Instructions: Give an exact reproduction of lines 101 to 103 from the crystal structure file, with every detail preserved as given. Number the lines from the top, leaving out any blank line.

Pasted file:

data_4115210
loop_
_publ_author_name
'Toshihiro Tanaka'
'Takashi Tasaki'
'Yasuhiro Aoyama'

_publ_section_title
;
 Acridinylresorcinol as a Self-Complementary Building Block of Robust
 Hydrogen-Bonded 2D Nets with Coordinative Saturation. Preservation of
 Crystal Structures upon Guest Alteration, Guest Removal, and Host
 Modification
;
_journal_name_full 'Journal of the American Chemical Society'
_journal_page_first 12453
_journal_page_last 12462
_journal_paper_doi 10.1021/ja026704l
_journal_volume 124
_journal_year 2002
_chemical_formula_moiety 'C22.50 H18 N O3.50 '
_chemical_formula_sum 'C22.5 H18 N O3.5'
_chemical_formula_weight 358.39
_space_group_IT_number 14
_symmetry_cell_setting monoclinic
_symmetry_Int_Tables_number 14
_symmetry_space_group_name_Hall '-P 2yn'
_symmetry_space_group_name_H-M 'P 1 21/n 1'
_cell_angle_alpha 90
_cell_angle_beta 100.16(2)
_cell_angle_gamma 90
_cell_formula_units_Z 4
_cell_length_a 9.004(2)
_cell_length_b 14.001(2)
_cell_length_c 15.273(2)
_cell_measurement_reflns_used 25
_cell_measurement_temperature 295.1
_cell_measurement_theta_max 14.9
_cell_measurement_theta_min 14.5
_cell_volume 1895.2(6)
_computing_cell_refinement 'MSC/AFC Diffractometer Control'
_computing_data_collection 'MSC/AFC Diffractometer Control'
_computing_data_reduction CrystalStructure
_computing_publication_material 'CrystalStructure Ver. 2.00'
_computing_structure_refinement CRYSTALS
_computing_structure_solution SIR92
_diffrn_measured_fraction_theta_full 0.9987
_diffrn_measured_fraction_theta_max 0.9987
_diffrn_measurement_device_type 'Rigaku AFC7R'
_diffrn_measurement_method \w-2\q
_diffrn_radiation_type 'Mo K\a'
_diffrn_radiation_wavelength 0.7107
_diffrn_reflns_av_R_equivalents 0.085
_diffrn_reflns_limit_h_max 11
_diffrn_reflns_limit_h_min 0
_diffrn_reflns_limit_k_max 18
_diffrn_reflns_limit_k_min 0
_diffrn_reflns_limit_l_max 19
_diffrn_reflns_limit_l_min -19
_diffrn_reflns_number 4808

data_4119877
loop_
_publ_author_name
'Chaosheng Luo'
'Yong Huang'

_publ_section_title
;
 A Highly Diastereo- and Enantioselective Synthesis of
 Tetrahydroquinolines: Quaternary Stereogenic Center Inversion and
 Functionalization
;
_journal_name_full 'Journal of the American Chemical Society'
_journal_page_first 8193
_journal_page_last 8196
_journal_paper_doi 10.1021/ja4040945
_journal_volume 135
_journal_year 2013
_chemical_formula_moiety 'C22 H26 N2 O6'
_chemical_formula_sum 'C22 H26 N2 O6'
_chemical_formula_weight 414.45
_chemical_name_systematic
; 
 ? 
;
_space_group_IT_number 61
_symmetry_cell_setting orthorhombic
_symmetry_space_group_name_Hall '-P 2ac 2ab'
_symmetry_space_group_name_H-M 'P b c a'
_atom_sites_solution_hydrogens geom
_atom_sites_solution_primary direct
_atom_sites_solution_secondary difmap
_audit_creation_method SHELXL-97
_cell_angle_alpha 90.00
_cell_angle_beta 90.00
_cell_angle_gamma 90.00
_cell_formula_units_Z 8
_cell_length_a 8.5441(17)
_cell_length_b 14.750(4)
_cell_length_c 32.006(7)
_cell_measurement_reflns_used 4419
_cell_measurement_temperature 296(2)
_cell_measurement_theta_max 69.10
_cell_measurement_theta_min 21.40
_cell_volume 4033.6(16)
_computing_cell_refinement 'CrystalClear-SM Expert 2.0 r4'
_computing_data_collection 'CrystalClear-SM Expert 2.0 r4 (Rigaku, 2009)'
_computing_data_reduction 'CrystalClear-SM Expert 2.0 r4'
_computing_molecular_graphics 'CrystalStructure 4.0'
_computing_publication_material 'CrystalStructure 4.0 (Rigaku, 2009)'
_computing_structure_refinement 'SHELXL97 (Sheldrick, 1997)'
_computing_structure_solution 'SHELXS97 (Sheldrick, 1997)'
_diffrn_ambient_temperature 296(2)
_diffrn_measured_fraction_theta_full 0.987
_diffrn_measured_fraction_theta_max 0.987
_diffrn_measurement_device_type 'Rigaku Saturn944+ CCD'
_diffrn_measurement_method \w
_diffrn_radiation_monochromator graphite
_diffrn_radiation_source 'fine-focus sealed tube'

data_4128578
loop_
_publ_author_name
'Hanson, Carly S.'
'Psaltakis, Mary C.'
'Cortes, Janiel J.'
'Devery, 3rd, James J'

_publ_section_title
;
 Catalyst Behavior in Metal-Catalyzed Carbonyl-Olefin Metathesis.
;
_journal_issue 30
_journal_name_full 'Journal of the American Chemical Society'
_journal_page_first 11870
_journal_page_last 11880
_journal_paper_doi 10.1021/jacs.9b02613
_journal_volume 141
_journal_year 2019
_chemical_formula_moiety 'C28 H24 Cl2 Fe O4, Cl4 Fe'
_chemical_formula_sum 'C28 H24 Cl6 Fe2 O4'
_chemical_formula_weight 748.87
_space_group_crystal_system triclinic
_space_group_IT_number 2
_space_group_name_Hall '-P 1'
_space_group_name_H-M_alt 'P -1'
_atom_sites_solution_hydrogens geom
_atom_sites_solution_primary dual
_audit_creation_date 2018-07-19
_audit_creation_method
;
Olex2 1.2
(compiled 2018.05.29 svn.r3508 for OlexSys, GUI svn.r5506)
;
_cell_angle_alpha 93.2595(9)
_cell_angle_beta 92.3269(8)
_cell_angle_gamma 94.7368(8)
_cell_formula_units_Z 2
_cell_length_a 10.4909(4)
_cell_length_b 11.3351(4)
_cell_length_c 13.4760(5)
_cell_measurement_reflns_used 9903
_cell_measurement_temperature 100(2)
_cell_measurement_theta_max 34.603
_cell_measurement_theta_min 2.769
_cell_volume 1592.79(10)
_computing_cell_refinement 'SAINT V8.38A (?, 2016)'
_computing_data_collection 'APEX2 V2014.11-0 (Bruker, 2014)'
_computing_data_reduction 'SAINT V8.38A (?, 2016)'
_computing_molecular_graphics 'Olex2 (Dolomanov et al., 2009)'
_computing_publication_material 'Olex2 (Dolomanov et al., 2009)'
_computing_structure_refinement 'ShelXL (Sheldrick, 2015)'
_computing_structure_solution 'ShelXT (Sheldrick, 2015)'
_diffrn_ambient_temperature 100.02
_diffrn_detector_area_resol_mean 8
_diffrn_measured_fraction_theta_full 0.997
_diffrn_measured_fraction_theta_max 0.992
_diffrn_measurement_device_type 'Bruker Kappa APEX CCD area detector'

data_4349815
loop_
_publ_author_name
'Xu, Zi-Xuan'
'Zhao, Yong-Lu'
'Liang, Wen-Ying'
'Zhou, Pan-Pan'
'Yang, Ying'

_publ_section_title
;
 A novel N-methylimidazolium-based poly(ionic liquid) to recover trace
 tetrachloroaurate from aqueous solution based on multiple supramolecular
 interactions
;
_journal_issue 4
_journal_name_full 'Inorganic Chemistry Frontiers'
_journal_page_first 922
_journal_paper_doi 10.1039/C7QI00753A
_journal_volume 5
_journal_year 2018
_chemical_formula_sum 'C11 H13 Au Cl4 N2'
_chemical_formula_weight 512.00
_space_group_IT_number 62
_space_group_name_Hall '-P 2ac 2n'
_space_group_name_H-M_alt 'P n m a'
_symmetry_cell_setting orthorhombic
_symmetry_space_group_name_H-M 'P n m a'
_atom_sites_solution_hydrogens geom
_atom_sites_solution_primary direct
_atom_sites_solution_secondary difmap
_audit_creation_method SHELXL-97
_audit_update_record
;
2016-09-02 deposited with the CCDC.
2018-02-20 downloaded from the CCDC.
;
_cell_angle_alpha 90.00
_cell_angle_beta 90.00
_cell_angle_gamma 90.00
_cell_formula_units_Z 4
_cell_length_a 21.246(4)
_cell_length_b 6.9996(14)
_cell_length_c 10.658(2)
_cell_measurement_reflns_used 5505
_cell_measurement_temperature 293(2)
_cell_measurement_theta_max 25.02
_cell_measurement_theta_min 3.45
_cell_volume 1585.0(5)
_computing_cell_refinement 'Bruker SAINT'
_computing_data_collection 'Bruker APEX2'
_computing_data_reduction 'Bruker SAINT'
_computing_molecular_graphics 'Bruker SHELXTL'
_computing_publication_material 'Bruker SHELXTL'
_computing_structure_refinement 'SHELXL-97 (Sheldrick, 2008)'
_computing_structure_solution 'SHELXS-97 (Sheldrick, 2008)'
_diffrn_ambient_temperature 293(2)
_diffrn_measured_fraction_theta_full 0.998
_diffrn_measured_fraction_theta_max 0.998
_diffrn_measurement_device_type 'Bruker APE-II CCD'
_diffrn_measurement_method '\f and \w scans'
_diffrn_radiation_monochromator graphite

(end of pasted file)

_cell_measurement_theta_max 69.10
_cell_measurement_theta_min 21.40
_cell_volume 4033.6(16)